Automated Testing with Cypress

In a previous blog, we explored about using Selenium with Ruby to automate tasks. We ran basic commands like navigating to a webpage, entering data into a search bar, clicking on a button. However we did not discuss the testing aspect of it. Today we will take a look at a similar tool called Cypress, which is also used for web app testing.

To install Cypress, make sure Node and NPM are installed on your machine. From your project folder, it’s then as simple as running npm init and npm install cypress.

The test website we will be using is Ms.Meaghan Lewis’ Formy-Project. It has a complete set of DOM elements that we can interactive with. In your project folder, this is what you should have so far after installing Cypress:

Next run the command node_modules/.bin/cypress open from your project folder. This will create a cypress folder as well as launch the Test Runner like so:

Cypress Test Runner

As you can see from above, the actual tests are JavaScript files (as Cypress is Node.js based, and Node.js is a JavaScript runtime) are stored in the integration folder. Let’s create a MyTest folder and inside of it, a test1.js file.

The first line is a directive that allows for IntelliSense when you type your code. It’s optional but you might find it very helpful. Then we have a describe block where you can have multiple it blocks that contain tests. Let’s see how this actually works by telling Cypress to launch our Chrome browser and go to the Formy Project website and run a simple test to check the url.

On line 6, the cy.visit() method is self explanatory. It goes to the url that’s passed in as argument. The next line, cy.url() returns the current url, and our test condition is it should equal to the second argument.

Save the file, and open the Test Runner, your test1.js file should be available. If you click on it, Cypress will launch Chrome, attempts to navigate to the Formy Project site, and finally it shows the test passed. Notice if you don’t have Chrome installed, Cypress will open a browser called Electron will comes bundled in.

Looking at the Formy webpage, there’s a link all the way on the bottom of the page called Complete Web Form, which takes you to another page, where you can enter various data and submit the form. Let’s see how we can use Cypress to accomplish this.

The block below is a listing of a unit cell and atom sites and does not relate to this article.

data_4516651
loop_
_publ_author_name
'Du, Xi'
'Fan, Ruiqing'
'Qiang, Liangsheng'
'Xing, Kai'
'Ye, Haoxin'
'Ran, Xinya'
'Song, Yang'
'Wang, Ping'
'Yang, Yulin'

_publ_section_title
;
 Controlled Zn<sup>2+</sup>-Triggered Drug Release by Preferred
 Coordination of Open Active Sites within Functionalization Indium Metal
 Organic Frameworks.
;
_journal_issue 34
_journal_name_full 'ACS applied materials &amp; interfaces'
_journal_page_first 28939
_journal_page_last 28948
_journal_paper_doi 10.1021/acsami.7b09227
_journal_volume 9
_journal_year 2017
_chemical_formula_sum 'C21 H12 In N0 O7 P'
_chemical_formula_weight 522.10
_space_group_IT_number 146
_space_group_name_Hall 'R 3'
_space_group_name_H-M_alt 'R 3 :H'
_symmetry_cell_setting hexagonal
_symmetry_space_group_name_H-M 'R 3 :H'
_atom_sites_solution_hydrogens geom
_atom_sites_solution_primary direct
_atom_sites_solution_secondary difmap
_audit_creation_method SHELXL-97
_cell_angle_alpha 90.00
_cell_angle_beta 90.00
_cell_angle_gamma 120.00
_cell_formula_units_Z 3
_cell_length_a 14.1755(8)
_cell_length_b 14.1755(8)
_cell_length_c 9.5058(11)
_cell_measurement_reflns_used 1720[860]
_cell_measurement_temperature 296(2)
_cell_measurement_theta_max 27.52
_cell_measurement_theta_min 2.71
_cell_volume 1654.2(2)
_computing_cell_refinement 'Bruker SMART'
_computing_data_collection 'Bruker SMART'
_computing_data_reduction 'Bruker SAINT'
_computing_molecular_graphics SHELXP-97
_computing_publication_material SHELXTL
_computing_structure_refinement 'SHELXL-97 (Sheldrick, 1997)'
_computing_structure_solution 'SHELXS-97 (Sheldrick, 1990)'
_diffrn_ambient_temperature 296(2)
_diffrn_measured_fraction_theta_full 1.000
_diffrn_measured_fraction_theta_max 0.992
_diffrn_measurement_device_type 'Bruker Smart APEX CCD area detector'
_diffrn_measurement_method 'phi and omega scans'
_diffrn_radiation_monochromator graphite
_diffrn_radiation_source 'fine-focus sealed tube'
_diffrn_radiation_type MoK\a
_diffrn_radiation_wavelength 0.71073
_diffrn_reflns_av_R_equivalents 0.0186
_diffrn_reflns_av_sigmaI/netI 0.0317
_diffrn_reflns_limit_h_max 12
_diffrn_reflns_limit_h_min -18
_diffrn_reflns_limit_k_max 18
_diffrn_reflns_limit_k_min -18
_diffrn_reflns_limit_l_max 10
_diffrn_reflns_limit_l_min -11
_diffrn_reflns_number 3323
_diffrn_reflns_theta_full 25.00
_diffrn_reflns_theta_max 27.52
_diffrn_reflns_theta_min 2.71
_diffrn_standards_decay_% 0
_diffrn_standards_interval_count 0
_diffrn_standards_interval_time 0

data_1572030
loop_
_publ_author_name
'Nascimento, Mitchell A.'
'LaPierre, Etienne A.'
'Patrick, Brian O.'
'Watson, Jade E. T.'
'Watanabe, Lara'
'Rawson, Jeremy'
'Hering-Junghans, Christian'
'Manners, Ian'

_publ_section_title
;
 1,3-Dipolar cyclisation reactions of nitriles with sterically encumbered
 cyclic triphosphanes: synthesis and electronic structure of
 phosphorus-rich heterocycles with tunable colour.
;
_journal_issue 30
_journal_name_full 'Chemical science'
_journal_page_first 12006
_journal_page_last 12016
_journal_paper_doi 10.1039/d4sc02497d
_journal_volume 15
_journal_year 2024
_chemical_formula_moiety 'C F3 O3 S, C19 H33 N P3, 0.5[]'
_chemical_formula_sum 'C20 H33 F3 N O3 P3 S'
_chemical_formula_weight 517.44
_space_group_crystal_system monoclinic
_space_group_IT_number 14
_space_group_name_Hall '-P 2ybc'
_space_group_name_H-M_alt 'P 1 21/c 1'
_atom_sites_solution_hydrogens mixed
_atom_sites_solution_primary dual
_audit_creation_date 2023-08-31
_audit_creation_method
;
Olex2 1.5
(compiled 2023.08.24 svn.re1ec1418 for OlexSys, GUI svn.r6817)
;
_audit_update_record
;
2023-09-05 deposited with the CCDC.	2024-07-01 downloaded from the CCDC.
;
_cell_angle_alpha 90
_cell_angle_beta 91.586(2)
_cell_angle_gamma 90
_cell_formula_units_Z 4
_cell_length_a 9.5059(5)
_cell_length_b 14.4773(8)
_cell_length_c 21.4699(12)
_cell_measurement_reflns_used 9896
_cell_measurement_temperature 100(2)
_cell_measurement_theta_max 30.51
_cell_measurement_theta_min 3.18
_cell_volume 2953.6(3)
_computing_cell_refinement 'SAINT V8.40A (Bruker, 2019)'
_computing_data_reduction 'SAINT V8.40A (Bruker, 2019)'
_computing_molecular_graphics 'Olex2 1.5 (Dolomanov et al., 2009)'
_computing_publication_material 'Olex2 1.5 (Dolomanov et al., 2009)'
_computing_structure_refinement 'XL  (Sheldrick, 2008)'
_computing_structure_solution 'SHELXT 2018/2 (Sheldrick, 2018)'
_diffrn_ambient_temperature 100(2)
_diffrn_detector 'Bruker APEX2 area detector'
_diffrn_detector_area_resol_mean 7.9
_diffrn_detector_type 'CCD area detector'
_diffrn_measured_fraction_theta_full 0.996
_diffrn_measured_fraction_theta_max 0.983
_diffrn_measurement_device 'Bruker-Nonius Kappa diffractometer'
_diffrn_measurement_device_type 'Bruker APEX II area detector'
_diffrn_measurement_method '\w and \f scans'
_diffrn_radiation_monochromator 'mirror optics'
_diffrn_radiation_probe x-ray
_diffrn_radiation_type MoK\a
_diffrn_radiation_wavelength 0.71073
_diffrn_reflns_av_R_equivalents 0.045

Remember in Selenium, the workflow was selecting some DOM element with its id, class, or XPATH, perform some actions on it, such as click, enter data, check it. This step is the same in Cypress.

If we inspect the link and show its HMTL in Developer Tools in Chrome, we can see it’s an <li>, inside of it, a <a> that has some attributes and text content. The cy.contains() method allows us to search element by their content.

If you simply try to do cy.get(‘li a’).contains(‘Complete Web Form’), Test Runner will throw an error stating such element is not visible. The reason for this is on top of the page, if you click on Components, you can see a dropdown list of links. They are the same links as those on the body of the page. They are also <a> tags inside of an <li>. However the dropdown list is not accessible (or visible) without first clicking on it. You can force a click with click( {force: true }), but in this case, we have another readily accessible link which we can use.

The Web Form page has several fields. Starting from the top, it has three inputs with an id of first-name, last-name, and job-title. Let’s fill those in now.

I’ve located the inputs in three different ways: tagName#ID, #ID, and attribute=value pair. Tag names are always optional. To enter an ID, simply prefix it with #. And an attribute=value pair should be wrapped inside of a single or double quotes and brackets.

To input keystrokes, we can call the type() method and pass in whatever data we want to put in.

And the result so far:

Next up we have radio buttons and checkboxes. On this particular web form, we cannot uncheck any radio buttons, and we can check more than one checkboxes for Sex. For our example, we will only check one radio button, and use a loop to check all three checkboxes.

Upon inspecting the elements, we can see the radio buttons have IDs and values of radio-button-1, radio-button-2, and radio-button-3, with text contents of High School, College, and Grad School. The method to use here is cy.check(). If the radio buttons were uncheckable, you could use cy.uncheck() to reverse the operation. However it’s not possible here.

Since we have three checkboxes on the page, writing cy.get(‘input[type=”checkbox”]’) will yield three results. From there, we can click on each one consecutively.

To uncheck a checkbox, we can use uncheck() like so:

Next we have a static dropdown for years of experience. After locating the element, we can use select() to select whichever value we want:

We can see each option has a value from 1 to 4, and a text content associated with it. We can use the value or the text content to select an option:

For the date picker, we can simply locate the element and type in a date:

Clicking on the Submit button will redirect us to another page:

For our test, let’s click on the Submit button and see if we have a <div> that contains the text “The form was successfully submitted!” In the code, you need to add a newline to the beginning and the end of the text. After the newline character in the beginner, there should be two spaces. It’s not obvious just by looking at the HTML code in the Developer tools, but when you run your test and it fails, the error messages will be helpful in determining what went wrong.

Running the test now will be a success.

Hopefully you get a chance to try out some of the useful commands covered here today. See you next week!